The Sirte Oil Company for Production, Manufacturing of Oil and Gas has embarked on applying smart field technologies for the first time in Libya.
These technologies aim to implement more efficient management of all production processes, through the high-speed flow of information from the wells to the monitoring and control rooms.
In a statement on its official website, the company stated that “this technology will provide an opportunity to improve and speed up appropriate decision-making, especially when used in vast fields such as the Zultan field. This will save time and effort, and through it, the operator of these wells will avoid interventions, and field visits to wells. This will positively be reflected, directly or indirectly, on improving productivity, reducing operational costs, and managing human resources more effectively.”
Notably, protestors stormed the Mellitah Oil and Gas Complex and caused a partial halt to exports on Saturday. This was as the Tripoli-based government was finalising an $8 billion deal with Italian energy giant Eni to increase exports.
“The Mellitah complex has been stormed by protestors who have made it to the control center,” said the Union of Mellitah oil and gas workers on Saturday.
Sources told local Libyan media that the gas flow to Italy decreased by 50%, as negotiations with the protesters continued.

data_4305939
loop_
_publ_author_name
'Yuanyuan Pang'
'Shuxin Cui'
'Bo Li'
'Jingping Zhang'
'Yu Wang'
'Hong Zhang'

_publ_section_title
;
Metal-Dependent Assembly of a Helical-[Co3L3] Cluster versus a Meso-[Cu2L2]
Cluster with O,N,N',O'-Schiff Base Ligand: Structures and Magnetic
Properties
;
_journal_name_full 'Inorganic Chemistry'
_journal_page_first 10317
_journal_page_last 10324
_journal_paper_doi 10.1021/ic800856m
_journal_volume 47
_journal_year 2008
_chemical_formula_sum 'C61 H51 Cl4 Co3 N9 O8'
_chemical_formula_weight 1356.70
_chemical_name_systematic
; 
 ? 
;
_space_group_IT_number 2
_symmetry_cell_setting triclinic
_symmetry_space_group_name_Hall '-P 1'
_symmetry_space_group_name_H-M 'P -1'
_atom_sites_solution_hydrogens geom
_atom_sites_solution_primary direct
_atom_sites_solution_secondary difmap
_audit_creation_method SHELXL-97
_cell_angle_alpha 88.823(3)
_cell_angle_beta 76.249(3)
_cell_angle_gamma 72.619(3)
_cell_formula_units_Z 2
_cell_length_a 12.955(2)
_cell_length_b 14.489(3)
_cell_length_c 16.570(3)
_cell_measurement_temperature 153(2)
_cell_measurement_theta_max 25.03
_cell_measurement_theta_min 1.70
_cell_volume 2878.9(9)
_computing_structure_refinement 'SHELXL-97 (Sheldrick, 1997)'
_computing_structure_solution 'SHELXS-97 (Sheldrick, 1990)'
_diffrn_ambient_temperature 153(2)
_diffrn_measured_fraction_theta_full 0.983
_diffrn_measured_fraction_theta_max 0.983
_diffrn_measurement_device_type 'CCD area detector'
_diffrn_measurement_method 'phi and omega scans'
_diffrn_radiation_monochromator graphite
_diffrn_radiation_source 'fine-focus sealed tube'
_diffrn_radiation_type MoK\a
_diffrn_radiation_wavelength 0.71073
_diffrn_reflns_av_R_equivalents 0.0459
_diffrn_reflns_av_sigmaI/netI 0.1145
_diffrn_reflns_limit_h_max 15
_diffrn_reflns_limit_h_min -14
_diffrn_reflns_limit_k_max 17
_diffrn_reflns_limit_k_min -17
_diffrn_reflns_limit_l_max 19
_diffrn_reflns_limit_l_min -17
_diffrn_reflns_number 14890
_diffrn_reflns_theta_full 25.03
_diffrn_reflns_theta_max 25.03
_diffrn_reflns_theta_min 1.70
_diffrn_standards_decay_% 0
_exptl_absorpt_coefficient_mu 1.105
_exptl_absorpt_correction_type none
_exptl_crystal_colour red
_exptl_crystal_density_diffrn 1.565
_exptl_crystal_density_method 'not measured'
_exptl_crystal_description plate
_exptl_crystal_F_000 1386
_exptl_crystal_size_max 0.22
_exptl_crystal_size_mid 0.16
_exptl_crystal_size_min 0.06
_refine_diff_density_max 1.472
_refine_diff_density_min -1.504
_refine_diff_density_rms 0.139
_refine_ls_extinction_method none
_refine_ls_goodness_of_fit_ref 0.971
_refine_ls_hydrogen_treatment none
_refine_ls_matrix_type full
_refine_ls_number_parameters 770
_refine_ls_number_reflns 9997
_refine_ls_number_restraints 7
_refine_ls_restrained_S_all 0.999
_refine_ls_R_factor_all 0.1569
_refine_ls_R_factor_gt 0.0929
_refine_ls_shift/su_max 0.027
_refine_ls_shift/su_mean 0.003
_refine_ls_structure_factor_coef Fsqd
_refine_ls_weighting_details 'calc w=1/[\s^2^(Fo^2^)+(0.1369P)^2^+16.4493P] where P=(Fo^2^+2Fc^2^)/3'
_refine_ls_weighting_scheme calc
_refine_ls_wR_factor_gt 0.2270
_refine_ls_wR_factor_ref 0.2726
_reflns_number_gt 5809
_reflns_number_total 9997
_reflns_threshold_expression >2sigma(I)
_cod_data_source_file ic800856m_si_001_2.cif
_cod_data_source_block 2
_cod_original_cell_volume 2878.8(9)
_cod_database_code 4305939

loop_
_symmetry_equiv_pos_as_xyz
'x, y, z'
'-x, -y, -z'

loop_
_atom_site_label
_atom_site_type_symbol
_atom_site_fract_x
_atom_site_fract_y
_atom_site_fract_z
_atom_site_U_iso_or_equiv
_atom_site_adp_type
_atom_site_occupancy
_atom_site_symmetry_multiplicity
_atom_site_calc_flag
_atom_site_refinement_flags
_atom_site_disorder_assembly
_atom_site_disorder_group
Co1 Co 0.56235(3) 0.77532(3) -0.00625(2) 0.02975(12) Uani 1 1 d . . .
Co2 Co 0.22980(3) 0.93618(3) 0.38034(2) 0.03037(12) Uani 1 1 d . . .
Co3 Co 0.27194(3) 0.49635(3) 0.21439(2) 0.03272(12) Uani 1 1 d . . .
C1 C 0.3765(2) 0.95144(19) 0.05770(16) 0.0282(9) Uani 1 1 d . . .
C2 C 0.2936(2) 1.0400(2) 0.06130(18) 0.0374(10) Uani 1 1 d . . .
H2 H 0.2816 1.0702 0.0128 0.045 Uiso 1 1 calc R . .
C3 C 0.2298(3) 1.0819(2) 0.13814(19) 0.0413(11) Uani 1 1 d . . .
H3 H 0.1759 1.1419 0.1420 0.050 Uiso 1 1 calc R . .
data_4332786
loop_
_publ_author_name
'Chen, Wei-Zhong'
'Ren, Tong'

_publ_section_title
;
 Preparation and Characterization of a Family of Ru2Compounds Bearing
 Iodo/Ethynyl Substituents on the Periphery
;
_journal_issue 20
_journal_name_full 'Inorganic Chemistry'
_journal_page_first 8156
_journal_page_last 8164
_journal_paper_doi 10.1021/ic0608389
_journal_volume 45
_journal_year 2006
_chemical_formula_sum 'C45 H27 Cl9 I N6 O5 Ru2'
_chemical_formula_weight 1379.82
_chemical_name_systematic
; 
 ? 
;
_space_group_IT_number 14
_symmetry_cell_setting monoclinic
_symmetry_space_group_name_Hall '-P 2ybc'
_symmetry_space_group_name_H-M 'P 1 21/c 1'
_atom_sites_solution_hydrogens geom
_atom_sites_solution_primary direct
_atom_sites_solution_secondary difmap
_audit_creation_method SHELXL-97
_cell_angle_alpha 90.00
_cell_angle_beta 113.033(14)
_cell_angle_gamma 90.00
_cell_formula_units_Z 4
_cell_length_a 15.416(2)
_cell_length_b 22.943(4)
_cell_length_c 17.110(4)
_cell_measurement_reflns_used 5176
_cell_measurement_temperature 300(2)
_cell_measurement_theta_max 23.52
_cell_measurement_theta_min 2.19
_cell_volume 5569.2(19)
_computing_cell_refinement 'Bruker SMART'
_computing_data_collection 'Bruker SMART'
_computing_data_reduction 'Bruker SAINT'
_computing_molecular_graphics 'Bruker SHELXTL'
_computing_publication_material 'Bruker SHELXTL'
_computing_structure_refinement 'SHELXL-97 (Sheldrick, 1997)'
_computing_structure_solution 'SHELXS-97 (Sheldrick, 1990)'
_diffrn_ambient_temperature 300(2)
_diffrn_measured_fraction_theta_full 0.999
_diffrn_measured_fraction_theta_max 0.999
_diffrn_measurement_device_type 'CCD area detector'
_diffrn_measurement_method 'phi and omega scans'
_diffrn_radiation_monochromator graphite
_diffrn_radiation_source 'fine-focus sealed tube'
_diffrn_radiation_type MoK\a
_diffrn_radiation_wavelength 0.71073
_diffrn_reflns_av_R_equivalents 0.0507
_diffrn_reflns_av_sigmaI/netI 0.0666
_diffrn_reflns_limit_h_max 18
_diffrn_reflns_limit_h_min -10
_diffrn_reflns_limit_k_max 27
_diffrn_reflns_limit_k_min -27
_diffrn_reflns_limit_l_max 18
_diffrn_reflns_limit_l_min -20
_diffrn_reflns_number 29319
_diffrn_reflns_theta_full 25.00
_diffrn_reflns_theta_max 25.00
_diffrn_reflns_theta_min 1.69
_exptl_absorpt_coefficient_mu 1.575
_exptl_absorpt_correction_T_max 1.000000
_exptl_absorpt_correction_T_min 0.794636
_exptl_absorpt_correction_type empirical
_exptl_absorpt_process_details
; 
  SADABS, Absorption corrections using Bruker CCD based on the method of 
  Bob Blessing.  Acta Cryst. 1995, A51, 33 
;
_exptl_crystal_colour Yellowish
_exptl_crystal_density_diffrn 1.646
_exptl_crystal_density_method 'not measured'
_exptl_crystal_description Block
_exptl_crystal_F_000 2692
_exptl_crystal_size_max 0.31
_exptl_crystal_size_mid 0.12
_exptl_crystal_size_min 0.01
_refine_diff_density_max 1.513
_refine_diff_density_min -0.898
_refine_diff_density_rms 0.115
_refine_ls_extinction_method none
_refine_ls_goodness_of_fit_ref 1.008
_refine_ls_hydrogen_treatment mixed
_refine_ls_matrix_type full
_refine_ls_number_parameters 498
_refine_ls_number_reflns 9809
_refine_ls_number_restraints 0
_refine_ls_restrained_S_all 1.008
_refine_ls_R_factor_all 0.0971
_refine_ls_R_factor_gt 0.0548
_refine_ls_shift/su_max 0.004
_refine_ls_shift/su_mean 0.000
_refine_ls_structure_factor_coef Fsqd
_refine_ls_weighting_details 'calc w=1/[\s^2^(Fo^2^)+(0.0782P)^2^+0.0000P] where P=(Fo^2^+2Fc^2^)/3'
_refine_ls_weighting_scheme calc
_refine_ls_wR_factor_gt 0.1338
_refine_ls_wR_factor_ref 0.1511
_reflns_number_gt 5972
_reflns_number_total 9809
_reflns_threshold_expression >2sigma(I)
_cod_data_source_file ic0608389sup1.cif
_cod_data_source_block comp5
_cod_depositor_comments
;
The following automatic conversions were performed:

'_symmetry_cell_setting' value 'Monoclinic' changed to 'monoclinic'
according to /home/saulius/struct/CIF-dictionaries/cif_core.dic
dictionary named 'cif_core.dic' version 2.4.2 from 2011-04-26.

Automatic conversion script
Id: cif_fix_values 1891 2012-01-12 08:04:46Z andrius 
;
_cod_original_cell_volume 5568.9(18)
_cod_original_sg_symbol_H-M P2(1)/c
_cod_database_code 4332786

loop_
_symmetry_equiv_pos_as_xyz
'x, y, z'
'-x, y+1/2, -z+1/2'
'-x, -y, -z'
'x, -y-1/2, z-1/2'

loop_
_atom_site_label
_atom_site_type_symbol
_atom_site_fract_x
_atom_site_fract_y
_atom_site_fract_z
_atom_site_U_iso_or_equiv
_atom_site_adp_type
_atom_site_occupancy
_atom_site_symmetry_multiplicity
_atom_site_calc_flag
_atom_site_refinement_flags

Protests across Libya’s oil facilities have been endemic for several years, as different factions fight over the allocation of export proceeds.
Meanwhile, Italian energy giant Eni was in the process of signing an $8 billion gas deal with Libya’s state-run National Oil Corporation (NOC) on Saturday, as Prime Minister Giorgia Meloni visited Tripoli.
European governments have been scrambling to find alternatives to Russian gas since last year’s invasion of Ukraine saw deliveries slashed to less than half their pre-war levels, sending prices soaring to record highs.
Eni said it was the first major project in Libya since early 2000, and involved the development of two offshore gas fields.
A key promise in new deals with any European partners will be to guarantee the security of export facilities, and to ensure a stable supply.